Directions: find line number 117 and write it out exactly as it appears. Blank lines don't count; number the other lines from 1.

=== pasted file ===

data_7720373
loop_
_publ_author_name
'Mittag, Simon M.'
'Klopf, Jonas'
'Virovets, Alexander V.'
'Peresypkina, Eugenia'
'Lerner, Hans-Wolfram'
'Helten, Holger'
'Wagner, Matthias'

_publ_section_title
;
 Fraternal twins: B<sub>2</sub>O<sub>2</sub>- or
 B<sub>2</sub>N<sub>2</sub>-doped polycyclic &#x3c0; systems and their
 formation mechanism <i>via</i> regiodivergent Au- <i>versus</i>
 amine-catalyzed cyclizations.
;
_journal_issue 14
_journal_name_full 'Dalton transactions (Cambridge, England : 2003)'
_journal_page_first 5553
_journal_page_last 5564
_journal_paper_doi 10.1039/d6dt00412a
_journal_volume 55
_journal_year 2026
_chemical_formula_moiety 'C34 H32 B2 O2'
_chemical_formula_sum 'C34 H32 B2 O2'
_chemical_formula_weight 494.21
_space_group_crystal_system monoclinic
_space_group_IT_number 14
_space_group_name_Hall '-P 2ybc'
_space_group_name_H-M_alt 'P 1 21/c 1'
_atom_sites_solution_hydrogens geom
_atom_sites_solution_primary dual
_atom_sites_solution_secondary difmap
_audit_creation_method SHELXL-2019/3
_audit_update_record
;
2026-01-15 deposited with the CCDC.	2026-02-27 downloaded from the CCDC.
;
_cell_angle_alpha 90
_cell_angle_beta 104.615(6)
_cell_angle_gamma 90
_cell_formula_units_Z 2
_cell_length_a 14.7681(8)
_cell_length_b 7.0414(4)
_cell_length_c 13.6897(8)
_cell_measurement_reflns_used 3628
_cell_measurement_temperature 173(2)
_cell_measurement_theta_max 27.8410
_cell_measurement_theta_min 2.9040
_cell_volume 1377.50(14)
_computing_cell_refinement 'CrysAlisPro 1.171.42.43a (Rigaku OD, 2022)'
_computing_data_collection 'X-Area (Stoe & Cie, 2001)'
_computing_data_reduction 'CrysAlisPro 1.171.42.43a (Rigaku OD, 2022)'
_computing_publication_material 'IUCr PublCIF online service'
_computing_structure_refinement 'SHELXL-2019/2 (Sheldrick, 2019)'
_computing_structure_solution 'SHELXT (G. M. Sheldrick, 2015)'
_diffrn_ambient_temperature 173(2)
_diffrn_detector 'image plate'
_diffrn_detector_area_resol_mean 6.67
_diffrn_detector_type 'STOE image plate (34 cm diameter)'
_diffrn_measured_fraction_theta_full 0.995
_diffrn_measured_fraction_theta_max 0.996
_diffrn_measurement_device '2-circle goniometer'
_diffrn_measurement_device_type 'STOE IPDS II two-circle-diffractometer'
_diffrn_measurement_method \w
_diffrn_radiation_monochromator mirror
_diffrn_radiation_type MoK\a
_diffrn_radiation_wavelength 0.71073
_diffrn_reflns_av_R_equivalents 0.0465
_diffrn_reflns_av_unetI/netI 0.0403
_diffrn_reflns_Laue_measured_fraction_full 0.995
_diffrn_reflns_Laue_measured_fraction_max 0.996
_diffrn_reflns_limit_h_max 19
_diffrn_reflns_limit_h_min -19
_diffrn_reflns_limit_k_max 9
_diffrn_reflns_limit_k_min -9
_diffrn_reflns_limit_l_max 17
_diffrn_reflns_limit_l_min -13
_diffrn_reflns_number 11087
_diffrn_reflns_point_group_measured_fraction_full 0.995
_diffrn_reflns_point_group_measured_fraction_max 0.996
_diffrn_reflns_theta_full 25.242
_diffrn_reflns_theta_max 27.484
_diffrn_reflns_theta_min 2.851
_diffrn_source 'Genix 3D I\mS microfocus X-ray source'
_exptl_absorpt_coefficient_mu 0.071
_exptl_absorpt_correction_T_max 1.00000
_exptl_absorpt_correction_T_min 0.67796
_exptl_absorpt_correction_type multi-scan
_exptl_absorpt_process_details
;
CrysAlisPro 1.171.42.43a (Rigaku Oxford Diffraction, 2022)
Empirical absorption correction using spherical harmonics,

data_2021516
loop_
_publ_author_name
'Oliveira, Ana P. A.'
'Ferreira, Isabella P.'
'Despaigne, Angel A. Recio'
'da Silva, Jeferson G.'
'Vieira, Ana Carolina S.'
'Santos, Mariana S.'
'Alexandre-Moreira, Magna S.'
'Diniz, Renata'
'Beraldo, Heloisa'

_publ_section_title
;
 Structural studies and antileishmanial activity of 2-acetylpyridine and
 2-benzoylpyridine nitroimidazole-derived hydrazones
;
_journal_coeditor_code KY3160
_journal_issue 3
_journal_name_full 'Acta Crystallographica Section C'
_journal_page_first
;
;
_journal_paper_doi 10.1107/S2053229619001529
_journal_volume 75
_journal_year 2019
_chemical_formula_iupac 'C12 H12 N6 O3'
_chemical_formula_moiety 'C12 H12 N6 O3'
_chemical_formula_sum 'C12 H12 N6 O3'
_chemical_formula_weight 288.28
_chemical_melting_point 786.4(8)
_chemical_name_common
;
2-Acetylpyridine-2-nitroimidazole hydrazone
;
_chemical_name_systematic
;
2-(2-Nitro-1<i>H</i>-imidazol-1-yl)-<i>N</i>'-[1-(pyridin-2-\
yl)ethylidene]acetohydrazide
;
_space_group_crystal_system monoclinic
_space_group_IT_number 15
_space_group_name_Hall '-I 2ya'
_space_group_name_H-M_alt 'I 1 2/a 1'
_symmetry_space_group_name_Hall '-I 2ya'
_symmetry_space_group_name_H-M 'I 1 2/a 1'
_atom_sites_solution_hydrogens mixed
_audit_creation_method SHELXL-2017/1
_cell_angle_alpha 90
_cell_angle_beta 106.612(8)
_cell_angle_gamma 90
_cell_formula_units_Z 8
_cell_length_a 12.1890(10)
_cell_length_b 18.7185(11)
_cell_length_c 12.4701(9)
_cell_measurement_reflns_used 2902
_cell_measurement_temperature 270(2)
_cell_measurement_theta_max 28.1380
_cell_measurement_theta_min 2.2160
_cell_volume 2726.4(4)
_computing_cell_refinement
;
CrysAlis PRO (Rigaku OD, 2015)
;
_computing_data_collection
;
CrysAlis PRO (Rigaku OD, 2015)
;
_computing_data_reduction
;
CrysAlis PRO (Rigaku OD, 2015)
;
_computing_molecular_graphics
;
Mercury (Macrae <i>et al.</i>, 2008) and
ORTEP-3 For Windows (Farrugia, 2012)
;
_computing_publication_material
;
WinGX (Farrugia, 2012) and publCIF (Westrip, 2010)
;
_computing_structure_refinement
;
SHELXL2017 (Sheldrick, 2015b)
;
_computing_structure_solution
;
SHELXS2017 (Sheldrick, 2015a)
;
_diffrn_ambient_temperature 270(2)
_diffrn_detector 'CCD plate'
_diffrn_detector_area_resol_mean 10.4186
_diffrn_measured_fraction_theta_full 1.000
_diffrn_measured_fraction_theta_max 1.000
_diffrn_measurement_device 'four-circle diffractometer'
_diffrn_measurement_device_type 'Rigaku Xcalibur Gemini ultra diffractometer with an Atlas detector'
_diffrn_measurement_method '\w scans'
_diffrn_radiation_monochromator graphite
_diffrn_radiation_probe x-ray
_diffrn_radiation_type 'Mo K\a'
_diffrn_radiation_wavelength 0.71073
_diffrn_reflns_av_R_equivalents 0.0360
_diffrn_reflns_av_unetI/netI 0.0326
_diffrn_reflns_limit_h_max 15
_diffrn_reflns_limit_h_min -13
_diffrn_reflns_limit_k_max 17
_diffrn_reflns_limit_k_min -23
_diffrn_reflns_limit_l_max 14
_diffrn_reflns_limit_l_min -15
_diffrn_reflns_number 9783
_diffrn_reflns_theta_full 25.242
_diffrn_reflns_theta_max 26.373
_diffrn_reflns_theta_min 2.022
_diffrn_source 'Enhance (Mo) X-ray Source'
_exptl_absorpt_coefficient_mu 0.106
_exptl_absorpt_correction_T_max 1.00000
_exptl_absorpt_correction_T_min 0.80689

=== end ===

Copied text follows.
;